Meanwhile, corporations receive massive windfalls thanks to government ‘relief’ efforts.
Since the beginning of the COVID-19 pandemic, minorities have disproportionately suffered from the virus’s health effects. A new study reveals that the government-mandated economic lockdowns have also hit minorities hardest.
In response to the outbreak and under the guidance of federal agencies such as the Centers for Disease Control, state and local governments imposed quarantine orders and mandated shutdowns for many businesses deemed “non-essential.” Whether one supports lockdowns as a public health measure or not, they undoubtedly resulted in tens of millions of Americans and counting filing for unemployment and a sharp economic downturn.
Like all government interventions into the economy, the unprecedented shutdown has not affected everyone equally. The government’s response to this crisis contained clear carve-outs and favoritism for politically connected large corporations, yet imposed disproportionate negative impacts on less politically influential minority-owned small businesses.
A new paper from Professor Robert Fairlie of the University of California, Santa Cruz exposes this reality for all to see.
“The number of active business owners in the United States plummeted by 3.3 million or 22 percent over the crucial two-month window from February to April 2020,” Fairlie found in his analysis of nationally representative government survey data. “The drop in business owners was the largest on record, and losses were felt across nearly all industries and even for incorporated businesses.”
This is a troubling economic observation in and of itself, yet the data are even more concerning when broken down along racial lines.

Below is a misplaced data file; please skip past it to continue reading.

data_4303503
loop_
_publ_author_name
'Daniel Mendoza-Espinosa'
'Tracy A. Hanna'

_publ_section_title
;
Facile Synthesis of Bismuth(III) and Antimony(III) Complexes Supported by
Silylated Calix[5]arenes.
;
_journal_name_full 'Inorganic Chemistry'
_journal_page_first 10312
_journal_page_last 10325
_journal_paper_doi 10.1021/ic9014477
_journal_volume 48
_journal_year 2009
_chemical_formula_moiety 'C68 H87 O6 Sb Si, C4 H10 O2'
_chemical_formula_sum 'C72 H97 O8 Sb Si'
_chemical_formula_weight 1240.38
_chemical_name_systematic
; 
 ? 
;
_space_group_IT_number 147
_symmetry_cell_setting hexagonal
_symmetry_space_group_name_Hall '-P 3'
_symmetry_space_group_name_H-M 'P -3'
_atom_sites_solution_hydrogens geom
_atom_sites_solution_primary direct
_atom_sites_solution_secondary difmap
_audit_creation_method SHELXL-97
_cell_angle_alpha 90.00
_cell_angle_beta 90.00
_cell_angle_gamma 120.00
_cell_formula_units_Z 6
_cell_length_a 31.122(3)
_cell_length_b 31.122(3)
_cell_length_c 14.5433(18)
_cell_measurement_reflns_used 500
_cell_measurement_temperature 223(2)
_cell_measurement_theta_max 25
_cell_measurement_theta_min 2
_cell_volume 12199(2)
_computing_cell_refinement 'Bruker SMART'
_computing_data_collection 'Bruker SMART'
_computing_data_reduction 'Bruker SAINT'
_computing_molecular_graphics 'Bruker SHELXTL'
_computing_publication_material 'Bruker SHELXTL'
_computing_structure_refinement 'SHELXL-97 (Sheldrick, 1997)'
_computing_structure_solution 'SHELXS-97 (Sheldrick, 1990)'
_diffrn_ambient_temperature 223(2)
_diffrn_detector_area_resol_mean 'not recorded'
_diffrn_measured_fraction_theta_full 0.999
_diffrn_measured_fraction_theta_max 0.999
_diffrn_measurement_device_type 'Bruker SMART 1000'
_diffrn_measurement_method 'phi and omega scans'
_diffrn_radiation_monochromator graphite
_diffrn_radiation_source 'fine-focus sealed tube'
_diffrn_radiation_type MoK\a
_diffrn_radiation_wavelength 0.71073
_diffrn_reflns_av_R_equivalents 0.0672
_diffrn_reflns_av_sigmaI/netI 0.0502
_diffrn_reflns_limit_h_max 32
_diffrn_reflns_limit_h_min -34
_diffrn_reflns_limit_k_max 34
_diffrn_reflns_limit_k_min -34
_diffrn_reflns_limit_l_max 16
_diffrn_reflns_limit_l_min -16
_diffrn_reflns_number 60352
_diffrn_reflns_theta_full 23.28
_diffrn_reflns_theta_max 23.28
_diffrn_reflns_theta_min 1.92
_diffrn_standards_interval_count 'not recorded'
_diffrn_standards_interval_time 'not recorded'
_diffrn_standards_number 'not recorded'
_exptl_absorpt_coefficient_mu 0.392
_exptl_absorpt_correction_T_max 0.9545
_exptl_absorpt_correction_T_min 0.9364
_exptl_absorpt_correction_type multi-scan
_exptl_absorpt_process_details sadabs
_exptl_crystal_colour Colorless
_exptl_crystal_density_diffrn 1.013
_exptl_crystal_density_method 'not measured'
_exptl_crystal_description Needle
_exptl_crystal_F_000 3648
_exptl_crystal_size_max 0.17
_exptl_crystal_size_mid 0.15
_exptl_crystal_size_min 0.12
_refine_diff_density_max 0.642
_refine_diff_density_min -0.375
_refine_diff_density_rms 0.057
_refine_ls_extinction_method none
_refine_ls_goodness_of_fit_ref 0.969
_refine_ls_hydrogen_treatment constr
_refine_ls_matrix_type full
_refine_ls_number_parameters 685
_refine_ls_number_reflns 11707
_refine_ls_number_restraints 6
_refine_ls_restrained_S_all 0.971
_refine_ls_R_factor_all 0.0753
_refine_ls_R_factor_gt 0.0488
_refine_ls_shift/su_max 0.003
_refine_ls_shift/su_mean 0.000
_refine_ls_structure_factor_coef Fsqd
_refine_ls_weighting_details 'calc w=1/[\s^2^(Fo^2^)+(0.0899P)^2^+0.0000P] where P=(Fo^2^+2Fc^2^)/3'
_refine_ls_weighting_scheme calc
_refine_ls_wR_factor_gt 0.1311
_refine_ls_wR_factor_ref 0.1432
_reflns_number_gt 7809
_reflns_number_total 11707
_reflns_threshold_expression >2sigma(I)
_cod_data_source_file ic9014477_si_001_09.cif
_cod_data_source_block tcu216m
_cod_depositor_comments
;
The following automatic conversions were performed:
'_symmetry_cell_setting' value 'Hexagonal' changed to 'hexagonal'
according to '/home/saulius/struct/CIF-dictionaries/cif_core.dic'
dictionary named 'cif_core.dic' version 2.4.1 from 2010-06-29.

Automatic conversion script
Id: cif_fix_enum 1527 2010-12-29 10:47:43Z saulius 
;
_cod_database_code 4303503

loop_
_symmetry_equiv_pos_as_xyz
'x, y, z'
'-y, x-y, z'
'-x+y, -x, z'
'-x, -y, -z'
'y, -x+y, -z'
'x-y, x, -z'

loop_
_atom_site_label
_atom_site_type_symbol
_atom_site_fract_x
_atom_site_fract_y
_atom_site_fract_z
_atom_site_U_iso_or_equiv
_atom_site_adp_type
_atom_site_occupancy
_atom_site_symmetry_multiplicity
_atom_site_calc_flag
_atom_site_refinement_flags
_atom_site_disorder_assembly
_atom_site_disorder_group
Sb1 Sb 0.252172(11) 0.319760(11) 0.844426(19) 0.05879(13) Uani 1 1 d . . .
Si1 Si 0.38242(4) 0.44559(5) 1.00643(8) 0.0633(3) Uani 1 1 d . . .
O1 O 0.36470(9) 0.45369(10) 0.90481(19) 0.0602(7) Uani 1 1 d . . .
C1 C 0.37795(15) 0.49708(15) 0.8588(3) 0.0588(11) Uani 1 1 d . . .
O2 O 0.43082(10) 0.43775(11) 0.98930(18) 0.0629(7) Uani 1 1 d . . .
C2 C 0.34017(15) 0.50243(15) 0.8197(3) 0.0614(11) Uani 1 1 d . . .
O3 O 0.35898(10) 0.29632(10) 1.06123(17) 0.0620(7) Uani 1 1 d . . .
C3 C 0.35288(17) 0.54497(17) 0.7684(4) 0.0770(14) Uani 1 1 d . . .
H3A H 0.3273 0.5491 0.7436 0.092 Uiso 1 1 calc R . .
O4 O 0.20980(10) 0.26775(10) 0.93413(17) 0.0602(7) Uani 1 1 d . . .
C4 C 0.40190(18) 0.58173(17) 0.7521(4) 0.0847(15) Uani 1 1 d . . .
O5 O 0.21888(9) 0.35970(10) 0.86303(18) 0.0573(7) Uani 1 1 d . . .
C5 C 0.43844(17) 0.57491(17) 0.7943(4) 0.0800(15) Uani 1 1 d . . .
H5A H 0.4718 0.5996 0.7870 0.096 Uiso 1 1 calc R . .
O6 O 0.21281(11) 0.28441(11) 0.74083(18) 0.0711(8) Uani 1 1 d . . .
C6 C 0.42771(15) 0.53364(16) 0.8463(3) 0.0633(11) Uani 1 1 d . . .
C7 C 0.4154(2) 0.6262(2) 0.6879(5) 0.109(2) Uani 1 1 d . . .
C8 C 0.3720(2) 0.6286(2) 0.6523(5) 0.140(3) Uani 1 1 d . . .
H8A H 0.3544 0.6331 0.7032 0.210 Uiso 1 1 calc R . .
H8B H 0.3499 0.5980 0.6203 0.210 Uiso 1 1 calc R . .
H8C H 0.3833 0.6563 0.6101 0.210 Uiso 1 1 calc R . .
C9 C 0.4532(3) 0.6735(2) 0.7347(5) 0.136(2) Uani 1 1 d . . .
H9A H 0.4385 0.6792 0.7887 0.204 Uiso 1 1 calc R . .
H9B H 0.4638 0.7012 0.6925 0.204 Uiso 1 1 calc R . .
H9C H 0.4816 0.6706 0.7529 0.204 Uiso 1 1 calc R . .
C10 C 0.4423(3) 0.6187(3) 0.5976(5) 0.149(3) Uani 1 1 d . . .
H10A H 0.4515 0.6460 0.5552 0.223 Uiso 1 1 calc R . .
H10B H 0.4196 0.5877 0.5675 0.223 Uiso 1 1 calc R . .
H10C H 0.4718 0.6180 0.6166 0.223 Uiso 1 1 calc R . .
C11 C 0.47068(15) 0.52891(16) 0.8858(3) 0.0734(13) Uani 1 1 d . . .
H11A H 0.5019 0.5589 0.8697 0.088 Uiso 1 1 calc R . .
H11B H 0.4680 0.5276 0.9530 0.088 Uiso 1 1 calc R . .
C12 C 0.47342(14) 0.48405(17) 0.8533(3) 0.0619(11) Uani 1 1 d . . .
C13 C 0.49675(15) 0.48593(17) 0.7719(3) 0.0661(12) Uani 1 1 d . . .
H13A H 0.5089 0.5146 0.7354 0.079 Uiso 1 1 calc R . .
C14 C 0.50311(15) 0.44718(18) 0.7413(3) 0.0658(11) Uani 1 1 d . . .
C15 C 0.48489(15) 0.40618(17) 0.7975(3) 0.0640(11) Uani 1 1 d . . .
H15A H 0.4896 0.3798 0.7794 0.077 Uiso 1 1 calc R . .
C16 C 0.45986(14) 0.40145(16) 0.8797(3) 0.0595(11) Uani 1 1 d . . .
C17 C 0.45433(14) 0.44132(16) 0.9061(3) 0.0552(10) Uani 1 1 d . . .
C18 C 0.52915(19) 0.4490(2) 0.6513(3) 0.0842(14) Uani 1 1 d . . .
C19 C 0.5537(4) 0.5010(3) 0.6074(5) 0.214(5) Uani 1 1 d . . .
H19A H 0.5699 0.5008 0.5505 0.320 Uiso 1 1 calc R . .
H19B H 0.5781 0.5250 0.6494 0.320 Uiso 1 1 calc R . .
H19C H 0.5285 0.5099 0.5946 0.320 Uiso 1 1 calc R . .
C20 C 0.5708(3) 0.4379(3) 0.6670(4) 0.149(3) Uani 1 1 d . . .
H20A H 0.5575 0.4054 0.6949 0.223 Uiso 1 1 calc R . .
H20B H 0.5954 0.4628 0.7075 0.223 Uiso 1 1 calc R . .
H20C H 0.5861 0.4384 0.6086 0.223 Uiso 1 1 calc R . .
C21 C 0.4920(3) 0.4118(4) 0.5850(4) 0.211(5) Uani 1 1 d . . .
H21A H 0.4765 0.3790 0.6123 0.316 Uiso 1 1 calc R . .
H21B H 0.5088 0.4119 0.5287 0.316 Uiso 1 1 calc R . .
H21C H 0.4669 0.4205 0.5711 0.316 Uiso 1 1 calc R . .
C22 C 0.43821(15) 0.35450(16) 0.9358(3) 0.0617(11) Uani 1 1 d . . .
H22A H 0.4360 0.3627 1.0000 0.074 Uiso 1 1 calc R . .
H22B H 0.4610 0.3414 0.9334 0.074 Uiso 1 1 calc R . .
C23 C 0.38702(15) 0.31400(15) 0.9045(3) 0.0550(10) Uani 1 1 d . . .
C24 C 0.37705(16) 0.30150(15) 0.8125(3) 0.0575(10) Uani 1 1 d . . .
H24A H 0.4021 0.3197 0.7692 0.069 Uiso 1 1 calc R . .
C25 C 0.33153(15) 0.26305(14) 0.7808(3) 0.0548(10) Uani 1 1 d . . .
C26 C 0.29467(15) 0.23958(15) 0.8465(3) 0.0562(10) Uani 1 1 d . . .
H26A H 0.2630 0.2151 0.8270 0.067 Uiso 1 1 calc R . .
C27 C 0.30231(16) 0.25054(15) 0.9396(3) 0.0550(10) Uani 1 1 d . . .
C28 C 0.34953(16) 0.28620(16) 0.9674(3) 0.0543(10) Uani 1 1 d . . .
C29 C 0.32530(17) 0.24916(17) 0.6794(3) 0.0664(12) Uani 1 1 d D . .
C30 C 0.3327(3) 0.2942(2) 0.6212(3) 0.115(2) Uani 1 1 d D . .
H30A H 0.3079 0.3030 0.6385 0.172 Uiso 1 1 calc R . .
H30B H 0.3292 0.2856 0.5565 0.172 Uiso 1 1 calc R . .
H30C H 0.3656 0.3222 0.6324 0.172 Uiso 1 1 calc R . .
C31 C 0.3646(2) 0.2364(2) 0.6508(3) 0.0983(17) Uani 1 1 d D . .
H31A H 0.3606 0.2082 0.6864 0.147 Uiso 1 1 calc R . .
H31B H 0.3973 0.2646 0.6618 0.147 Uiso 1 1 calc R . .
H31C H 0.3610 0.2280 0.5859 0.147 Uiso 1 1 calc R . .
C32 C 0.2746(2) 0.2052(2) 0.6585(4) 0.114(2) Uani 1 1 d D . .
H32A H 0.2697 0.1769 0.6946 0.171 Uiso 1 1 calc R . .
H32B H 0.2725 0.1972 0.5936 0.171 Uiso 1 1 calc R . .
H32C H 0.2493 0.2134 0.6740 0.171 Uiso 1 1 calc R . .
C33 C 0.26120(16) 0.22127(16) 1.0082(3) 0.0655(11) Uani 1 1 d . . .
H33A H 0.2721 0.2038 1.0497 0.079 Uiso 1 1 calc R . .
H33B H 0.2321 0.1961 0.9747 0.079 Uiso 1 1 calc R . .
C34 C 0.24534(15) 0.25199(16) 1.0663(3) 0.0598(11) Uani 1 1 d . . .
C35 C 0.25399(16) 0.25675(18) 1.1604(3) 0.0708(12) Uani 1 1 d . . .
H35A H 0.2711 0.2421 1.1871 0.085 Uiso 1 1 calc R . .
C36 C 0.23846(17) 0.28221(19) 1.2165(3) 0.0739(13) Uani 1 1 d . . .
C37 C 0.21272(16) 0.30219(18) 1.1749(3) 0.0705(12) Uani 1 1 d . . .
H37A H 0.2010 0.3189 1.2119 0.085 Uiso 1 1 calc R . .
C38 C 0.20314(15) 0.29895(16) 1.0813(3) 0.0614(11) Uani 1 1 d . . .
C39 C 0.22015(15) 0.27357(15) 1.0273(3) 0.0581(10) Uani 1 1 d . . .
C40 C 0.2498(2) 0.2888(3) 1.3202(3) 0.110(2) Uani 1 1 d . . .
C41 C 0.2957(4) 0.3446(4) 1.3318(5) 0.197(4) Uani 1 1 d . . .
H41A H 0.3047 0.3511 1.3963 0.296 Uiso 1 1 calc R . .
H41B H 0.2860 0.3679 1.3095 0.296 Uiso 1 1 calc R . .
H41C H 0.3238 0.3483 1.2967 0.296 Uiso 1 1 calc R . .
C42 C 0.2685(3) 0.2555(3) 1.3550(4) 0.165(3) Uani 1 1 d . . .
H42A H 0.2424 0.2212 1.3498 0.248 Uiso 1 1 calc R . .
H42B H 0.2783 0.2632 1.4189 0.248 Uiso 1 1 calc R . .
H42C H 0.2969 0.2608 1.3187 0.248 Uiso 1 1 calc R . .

“African-American businesses were hit especially hard experiencing a 41 percent drop. Latinx business owners fell by 32 percent, and Asian business owners dropped by 26 percent,” the professor reports. For context, white business owners only faced a 17 percent drop.
“Simulations indicate that industry compositions partly placed these groups at a higher risk of losses,” Fairlie continues. “Immigrant business owners experienced substantial losses of 36 percent. Female-owned businesses were also disproportionately hit by 25 percent.”
(Source: Robert Fairlie, University of California, Santa Cruz)
Remember that these abstract figures represent millions of actual people whose livelihoods were destroyed by the COVID-19 response. And as revealed in new reporting from the New York Times, the massive government programs passed as COVID-19 “relief” and “stimulus” efforts—we’re set to add a whopping $8 trillion in debt—are failing to help many of those who are most in need.
“Black-owned businesses also appear to be benefiting less from federal stimulus programs,” the paper reported. “Only 12 percent of black and Hispanic business owners polled between April 30 and May 12 received the funding they had requested.”
“It’s unfortunate that the businesses that need the funding, help and assistance the most are not receiving it,” the owner of a hair salon in the Bronx told the Times. “It’s like the Titanic. Where was the water coming up first? It was coming from the bottom. The people on the bottom were drowning first.”
Meanwhile, wealthy corporations are benefiting mightily from tax carve-outs in the congressional COVID-19 relief bill that was passed, the CARES Act.
Companies will receive more than $155 billion in benefits. This includes a whopping $862 million tax refund for the massive multinational corporation Boeing.
“The tax breaks were supposed to help ease companies' red ink and keep paychecks flowing for workers,” Axios reports. “But most of the companies mentioned above, for example, have either furloughed employees or are pushing for buyouts.”
The lesson here is quite clear. When the government launches massive interventions into the economy and then passes 300+ page bills to “fix” the problem it helped create, political distortions will result in costs disproportionately borne by disadvantaged groups in society and benefits that skew toward the well-connected.